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Re: What the Vedas say about Varnas

Postings not related to the writing of the Manifesto or policy chapters
are likely to be summarily rejected. Thanks for your understanding. IPI
Hi Sanjeev & Rev. Valson,

I don't know whether this response of mine belongs to IPI or not. May be

it does. Not from a policy point of view, but from the perspective of
underscoring the need of asking religious leaders, temples, Hindu
Ashrams,influential people in places of pilgrimage (esp. the important
ones such as Kashi, Gaya, Tirupati,Badrinath,Triveni etc.) every
religious institution that has a real following among masses, to
publish, preach and make every religious Hindu/Brahmin/Non-Brahmin
understand that there is no upper or lower caste. They should also make
it clear that the scriptures that suggest birth based caste and
discrimination, are not necessarily inspired by God, and therefore, it
is okay to ignore/change such scriptures.

I have been a part of many discussions, almost all of which seem to
agree on the equality of people, yet nothing seems to make a difference.

People of all ages still believe in caste system. Why others, my own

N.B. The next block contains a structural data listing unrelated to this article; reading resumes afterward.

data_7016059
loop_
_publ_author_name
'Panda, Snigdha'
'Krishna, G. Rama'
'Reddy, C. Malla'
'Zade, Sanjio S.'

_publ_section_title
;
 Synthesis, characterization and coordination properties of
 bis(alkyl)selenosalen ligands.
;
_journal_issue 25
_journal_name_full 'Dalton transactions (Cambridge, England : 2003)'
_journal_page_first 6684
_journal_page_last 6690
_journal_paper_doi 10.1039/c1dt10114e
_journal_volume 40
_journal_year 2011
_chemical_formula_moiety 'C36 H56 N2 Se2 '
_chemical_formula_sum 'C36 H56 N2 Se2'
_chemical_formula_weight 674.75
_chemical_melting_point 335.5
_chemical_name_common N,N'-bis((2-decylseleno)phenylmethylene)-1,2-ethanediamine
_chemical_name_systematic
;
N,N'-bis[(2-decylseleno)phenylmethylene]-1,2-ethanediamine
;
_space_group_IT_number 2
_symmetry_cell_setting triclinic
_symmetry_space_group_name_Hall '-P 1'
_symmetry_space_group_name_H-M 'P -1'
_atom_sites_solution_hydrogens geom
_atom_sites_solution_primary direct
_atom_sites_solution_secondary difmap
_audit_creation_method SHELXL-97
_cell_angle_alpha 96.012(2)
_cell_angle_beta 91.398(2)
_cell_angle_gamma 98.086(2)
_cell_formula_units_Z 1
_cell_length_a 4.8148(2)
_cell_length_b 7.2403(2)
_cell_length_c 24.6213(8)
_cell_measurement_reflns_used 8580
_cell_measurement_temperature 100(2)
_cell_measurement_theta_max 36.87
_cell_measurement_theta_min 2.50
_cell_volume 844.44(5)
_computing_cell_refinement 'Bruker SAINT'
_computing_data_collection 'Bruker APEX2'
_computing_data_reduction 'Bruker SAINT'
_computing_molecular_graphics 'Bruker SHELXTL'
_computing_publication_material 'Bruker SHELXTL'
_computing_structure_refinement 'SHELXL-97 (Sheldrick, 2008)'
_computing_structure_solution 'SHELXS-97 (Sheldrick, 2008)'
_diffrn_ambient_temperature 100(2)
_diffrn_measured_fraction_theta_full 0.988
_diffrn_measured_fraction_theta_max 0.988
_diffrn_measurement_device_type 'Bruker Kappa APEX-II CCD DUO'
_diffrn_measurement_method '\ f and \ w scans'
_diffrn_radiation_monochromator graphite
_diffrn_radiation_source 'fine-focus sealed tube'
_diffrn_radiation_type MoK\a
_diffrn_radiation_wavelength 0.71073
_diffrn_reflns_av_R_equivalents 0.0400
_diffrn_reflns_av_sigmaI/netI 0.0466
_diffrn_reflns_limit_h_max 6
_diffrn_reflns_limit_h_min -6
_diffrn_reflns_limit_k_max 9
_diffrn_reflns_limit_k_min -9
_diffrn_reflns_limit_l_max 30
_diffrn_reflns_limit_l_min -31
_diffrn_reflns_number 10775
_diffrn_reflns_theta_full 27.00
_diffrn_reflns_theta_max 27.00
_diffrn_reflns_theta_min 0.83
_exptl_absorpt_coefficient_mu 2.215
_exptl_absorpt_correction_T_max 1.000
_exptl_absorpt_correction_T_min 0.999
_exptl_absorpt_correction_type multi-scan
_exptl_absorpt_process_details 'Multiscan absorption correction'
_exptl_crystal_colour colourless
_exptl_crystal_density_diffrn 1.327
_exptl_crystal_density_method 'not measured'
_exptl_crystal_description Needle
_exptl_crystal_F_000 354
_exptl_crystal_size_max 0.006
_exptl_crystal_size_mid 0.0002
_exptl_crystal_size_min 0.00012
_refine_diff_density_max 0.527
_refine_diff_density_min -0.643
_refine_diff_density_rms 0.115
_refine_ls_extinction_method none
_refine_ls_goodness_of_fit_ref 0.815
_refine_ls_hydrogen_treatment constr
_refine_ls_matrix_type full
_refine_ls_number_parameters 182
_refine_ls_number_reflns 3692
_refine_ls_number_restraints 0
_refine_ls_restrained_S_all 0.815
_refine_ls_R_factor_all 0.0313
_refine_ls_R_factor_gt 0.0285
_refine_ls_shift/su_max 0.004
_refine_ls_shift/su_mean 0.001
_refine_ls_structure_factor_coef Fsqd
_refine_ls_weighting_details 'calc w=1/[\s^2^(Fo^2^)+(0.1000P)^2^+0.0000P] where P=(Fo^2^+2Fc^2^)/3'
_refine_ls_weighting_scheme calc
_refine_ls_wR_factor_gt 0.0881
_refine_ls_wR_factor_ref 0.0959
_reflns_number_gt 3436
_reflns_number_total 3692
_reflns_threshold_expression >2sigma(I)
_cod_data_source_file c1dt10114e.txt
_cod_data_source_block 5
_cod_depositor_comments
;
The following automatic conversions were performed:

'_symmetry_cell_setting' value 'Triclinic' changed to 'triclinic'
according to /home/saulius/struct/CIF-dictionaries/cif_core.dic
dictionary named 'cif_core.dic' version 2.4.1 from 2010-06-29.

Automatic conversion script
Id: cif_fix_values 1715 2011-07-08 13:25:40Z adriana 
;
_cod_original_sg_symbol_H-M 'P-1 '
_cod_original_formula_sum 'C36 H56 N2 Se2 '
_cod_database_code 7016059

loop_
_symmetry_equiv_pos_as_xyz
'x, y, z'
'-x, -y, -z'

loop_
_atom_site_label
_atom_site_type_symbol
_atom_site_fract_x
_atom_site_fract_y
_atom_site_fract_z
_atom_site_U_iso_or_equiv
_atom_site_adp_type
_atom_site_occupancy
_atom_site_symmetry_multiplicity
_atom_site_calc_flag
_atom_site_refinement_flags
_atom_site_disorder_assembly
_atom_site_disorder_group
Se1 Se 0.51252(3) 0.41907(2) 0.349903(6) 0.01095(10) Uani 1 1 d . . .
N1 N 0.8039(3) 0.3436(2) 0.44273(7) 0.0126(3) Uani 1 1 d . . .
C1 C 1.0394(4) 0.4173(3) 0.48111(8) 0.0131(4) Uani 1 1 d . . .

parents believe in caste system, some of my siblings believe in caste
system, and many of my friends believe in caste system. I grew up a
brahmin boy in the heartland of India, where caste system is practiced
as if that's the way god created people. No, the VHP has no following
there, and so their setting up such a policy is likely to have little
impact on the people. Those people just inherit the religious and social

practice, and anyone trying to suggest new changes is considered less
religious and characterized as someone who is influenced by the west,
which is very unattractive to them. This is true not only to the
brahmins, but also to the non-brahmins who religiously bow down to
everyone, even a little child belonging to a brahmin caste, believing
that respecting this "Descendent of Brahma", they can advance their
status after this life.

Unfortunately, Hindu religion is less and less practiced on the basis of

any specific scripture or knowledge, but more on the basis of rituals
inherited through generations and simple beliefs which are hardly ever
questioned. A priest of a temple is expected to belong to a Brahmin
Caste, his ability to narrate some Sanskrit Hymns and guide the
followers to follow the rituals is considered all that is required of a
religious leader. No stress is given to the knowledge of religion, its
impact on moral and ethical aspects of society. In fact, the priests are

not that powerful in influencing normal life styles of the people. I
don't know whether it is good or bad, but it is certainly making the
task of eliminating caste system belief lot more difficult.


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